Index shows upward price trend continuing, fading

Data through October 2009 released today in the S&P/Case-Shiller1 Home Price Indices, which omit apartment sales, record improvement in the annual rate of decline of the 10-City and 20-City Composites compared with September’s reading. It was approximately the ninth month of better readings in the statistics, beginning in early 2009.

As of October 2009, average home prices across the U.S. were similar to the autumn of 2003. From the peak in Q2 of 2006 through the trough in April 2009, the 10-City Composite is down 33.5% and the 20-City Composite is down 32.6%. With the relative improvement of the past few months, the peak-to-date figures through October 2009 are -29.8% and -29.0%, respectively.

The 10-City and 20-City Composite Home Price Indices declined Continue reading

NBC never pays sources for the news. Right.

Having been a traditional print journalist years ago (and now obviously a blogger and a newsletter writer), I noted with particular interest the Today Show’s coverage of David Goldman’s recovery of his son from Brazil.

The reason for my interest is that NBC chartered the jet on which Goldman and his son Sean were flown back to the United States. I don’t know whether NBC also paid for Goldman’s accommodations in Brazil or anything else, but I’m betting that the company did so.

Certainly, helping the Tinton Falls, N.J. real estate agent and charter-fishing boat captain with his exorbitant expenses must be characterized as a humanitarian gesture.  However, it was not altruistic.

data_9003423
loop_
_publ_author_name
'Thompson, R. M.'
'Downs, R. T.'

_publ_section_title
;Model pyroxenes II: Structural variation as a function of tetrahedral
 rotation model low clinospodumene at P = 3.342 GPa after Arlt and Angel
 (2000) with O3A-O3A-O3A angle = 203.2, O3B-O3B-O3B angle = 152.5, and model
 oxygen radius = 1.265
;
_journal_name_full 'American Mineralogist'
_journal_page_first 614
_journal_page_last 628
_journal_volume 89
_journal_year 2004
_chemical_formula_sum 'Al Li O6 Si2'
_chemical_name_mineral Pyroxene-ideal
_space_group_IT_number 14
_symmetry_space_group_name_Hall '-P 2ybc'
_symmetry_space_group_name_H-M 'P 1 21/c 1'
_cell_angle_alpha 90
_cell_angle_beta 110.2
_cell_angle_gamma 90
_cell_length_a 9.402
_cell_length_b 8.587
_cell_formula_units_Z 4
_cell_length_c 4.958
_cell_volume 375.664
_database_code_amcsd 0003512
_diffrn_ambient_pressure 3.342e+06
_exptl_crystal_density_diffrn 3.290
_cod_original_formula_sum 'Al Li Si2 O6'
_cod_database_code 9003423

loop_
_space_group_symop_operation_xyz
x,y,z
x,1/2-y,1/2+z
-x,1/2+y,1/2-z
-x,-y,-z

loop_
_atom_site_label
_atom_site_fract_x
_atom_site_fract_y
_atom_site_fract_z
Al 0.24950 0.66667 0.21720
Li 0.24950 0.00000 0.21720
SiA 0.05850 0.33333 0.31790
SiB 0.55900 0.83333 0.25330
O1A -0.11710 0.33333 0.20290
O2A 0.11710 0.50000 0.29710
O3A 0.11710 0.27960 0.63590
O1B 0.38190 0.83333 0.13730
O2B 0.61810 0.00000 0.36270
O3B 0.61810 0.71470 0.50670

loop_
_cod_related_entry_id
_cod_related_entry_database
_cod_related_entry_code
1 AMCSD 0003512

No upstanding journalist will argue that it is ethical to pay a source for access, and it’s hypocritical for NBC to maintain that it doesn’t give money or other benefits to newsmakers. Continue reading

Manhattan needs a true MLS, not an impostor

One of the city’s bigger brokerages announced last week that it has established a Virtual Office Web site (VOW), which many see as a step toward a Multiple Listings Service (MLS) providing buyers with access to essentially all exclusive listings in the city.

Although the announcement by Halstead Property sounds like a voluntary initiative, the action results from a federal law that goes into effect this year.  In fact, the toothless Real Estate Board of New York (REBNY) has instructed its member firms (of which mine is one) to comply with the law, according to a commenter on the Real Deal Web site, where I first saw the announcement.

The Corcoran Group has been silent on any of its VOW plans, but Prudential Douglas Elliman says it is in the game.  Continue reading

Representing buyers can be a losing propostion

Trump Place on Riverside is nothing if not expensive.

My dear friend Cora recently called to tell me that someone she had just met was looking for a large co-op or condo near Riverside Boulevard.  Cora was understandably excited.

Representing a buyer such as her acquaintance would be good for me, but I’ve learned to ask questions before getting my hopes up.

The key question is this: Is the woman working with anyone else?

You guessed it.  She is working with another broker.  In fact, she is working with five other brokers.  Continue reading

If you think mortage rates won’t rise, think again

The 30-year fixed-rate mortgage (FRM) averaged 5.05 percent this week, up from last week’s 4.94 percent. Last year at this time, the 30-year FRM was 5.14 percent, according to Freddie Mac.

After reaching historic lows months ago and matching them a couple of weeks ago, rates have been inching up. Continue reading

This list exemplifies why I’m skeptical about lists

Merced, Calif., is a quiet, residential city an easy drive from Yosemite National and Pacific Coast beaches.  It’s also a perfect case study for the aftermath of the housing crisis.

Beautiful downtown Merced, California.

Such is the leisurely beginning of a piece in Forbes purporting to list cities where homes are losing the most value. Continue reading

Apartment vacancies rise, rents fall over a year

Asking rents for units in doorman buildings in Manhattan this month are down 5.79% compared with December 2008, according to the Real Estate Group of New York. But rents in non-doorman units are off just 1.74%.

From November to December, rents for doorman units slipped 1.19%, yet non-doorman units rose 0.87%.
Continue reading